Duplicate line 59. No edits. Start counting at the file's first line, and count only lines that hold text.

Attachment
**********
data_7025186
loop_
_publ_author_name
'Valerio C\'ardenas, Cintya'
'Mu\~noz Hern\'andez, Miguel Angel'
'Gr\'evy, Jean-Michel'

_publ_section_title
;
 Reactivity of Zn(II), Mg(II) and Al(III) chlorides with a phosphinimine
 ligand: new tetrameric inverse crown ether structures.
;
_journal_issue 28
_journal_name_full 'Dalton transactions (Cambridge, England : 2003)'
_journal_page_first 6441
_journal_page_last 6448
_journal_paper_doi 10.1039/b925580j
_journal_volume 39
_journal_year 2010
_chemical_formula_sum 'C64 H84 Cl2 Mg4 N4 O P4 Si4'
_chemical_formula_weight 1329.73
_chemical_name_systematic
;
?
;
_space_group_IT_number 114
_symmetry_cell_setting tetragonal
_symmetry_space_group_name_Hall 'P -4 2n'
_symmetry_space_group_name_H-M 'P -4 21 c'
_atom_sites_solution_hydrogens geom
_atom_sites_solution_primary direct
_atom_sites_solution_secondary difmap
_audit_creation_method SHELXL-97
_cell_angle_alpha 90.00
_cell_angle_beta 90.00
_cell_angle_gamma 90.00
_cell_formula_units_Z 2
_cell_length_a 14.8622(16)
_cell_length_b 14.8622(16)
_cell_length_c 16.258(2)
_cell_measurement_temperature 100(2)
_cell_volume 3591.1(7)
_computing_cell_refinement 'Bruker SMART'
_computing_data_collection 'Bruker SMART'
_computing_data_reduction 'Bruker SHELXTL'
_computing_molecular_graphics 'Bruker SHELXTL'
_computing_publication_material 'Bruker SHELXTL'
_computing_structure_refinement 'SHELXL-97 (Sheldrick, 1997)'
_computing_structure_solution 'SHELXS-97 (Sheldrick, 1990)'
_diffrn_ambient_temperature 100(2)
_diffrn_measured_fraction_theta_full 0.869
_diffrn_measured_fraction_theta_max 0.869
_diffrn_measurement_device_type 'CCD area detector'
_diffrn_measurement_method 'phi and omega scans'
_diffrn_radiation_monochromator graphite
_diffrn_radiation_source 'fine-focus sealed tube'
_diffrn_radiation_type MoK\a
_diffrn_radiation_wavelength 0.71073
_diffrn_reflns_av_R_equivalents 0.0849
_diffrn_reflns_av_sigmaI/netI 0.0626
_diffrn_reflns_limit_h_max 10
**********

_diffrn_reflns_av_sigmaI/netI 0.0626